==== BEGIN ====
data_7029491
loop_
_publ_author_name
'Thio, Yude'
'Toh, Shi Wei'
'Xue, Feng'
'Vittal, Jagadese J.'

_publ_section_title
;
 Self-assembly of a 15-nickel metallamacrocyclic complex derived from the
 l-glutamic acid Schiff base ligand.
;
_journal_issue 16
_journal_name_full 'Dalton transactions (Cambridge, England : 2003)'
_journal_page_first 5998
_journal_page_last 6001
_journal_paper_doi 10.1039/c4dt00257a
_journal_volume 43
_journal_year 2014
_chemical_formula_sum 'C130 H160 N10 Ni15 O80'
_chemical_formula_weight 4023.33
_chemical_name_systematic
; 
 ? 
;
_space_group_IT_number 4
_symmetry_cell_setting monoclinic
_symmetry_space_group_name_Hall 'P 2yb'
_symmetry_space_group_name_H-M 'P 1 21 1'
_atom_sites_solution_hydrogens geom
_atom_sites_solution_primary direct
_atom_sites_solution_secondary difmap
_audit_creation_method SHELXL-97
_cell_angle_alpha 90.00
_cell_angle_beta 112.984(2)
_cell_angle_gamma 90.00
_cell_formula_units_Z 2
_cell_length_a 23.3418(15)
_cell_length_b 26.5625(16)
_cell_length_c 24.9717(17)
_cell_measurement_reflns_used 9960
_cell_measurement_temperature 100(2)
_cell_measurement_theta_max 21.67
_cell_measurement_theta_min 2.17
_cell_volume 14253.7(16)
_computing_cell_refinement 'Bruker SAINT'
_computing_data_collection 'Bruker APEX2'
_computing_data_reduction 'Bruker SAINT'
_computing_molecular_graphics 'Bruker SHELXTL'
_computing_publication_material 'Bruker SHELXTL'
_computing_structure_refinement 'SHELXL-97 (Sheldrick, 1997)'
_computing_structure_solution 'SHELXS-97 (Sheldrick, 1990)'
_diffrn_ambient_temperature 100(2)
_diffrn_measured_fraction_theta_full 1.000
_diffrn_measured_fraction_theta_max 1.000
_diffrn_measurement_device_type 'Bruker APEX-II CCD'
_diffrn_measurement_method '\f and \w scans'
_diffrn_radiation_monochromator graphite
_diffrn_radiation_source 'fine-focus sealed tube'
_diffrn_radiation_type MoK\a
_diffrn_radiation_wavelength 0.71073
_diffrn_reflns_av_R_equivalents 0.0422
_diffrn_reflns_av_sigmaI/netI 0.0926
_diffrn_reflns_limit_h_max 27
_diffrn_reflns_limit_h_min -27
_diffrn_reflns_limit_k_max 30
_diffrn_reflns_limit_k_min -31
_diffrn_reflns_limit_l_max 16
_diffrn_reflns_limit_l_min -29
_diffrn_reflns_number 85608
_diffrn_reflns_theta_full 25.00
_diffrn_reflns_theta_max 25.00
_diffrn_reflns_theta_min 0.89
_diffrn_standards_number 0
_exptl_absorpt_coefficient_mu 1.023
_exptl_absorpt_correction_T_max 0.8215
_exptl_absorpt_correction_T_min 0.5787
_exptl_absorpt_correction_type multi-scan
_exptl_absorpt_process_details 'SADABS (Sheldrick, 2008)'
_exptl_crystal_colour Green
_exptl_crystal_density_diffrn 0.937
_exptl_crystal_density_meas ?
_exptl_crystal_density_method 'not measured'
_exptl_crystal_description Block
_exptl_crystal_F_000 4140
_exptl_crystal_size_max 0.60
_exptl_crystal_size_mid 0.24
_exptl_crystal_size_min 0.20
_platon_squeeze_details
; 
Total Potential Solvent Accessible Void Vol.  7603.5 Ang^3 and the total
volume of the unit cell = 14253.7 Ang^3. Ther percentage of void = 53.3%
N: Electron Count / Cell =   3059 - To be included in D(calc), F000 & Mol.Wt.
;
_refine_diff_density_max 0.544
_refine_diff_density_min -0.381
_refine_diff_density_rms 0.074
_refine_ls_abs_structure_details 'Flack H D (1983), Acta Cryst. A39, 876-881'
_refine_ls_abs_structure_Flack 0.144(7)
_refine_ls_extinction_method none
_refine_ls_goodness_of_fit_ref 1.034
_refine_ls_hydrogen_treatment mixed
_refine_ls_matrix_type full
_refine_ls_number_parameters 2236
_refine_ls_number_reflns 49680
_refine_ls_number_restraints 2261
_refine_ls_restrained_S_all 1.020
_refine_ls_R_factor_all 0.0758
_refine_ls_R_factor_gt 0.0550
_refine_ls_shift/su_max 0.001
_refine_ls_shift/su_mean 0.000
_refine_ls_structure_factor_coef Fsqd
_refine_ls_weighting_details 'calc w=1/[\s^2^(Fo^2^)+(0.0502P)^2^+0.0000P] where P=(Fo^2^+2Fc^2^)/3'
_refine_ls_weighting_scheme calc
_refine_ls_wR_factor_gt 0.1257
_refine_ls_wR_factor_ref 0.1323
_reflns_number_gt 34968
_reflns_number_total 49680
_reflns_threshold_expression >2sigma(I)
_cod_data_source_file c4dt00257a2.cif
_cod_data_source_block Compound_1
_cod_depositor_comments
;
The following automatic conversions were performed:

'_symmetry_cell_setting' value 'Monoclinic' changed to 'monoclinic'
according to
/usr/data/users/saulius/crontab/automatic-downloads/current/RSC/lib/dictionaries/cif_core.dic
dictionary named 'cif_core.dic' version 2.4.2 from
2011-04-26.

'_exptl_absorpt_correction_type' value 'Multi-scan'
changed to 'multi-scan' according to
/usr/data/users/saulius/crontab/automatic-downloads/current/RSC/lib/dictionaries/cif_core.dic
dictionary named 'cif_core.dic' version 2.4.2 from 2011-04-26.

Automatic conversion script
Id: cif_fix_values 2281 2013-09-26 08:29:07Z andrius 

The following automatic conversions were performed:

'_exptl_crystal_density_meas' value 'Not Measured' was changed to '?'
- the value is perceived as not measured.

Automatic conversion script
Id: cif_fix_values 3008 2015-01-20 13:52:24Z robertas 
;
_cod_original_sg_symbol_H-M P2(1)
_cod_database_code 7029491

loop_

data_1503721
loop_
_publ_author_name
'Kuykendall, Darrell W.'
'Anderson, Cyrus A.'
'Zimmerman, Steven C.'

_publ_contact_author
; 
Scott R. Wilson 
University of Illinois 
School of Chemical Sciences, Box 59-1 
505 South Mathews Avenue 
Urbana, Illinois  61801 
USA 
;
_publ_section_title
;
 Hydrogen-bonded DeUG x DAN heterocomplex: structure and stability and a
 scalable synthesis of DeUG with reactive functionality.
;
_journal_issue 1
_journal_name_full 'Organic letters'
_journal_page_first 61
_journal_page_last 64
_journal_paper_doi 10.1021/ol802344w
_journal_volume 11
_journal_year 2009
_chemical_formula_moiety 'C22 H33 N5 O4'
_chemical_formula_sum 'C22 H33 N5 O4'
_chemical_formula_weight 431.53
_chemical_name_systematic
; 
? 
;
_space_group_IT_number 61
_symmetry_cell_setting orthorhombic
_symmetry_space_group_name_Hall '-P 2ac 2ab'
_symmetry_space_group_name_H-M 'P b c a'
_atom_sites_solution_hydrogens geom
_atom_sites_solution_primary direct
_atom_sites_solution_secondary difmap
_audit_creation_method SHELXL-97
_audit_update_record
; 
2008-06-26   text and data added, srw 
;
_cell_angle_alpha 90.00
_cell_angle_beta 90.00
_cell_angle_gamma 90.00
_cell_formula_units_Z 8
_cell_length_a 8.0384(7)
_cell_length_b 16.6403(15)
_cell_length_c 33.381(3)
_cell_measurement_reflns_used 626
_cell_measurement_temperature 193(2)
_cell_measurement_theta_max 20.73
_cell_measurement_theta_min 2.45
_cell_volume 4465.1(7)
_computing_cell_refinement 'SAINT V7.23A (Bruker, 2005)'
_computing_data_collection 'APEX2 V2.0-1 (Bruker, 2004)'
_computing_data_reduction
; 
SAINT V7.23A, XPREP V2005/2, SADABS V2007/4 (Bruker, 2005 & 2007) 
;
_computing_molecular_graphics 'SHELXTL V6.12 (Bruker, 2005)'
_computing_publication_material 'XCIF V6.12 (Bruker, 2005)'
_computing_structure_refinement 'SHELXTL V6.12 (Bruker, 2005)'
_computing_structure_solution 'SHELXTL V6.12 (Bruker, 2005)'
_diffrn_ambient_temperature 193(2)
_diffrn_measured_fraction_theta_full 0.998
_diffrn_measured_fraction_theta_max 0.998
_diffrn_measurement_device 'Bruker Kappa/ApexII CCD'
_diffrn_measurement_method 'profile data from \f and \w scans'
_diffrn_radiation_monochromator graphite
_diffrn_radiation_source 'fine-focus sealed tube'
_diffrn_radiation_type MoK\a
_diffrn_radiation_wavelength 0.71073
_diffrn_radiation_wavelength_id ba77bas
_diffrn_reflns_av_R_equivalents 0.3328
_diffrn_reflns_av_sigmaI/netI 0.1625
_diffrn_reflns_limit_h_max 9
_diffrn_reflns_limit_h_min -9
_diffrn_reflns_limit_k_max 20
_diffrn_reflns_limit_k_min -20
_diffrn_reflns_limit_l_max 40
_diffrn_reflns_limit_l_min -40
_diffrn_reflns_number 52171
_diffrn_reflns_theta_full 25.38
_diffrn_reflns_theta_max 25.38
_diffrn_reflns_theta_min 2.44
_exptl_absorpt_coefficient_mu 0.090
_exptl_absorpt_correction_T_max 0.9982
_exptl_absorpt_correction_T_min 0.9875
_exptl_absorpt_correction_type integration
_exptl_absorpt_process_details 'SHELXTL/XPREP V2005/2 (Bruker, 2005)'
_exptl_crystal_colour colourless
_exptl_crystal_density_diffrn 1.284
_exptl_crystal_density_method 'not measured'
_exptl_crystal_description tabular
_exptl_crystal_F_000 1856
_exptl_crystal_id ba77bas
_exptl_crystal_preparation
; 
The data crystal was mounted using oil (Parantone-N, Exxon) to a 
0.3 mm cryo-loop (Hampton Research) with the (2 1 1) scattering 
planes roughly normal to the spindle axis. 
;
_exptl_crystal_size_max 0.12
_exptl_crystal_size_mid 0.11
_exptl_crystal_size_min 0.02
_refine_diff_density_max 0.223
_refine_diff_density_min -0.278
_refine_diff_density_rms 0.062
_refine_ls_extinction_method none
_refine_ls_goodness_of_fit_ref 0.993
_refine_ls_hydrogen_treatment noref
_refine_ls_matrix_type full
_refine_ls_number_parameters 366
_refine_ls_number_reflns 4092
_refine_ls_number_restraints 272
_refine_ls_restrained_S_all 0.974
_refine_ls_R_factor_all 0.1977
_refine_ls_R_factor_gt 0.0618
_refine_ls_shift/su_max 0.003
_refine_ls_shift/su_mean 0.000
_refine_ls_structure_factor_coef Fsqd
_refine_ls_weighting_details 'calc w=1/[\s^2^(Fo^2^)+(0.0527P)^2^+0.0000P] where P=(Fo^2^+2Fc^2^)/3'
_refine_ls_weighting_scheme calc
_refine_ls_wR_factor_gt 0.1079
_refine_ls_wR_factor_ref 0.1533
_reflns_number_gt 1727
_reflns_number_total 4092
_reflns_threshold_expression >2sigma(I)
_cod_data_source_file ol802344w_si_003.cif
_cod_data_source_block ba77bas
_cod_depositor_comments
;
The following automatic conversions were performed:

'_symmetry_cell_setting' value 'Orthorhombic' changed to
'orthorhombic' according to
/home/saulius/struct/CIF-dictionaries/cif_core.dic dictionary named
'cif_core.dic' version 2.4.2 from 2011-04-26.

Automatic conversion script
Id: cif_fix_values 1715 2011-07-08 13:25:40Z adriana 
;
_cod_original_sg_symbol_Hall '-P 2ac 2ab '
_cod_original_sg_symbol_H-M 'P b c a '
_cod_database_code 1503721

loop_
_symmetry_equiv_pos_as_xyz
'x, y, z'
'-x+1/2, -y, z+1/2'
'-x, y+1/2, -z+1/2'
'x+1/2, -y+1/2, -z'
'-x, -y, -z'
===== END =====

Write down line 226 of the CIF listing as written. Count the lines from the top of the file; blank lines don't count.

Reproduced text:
_diffrn_reflns_limit_h_min -9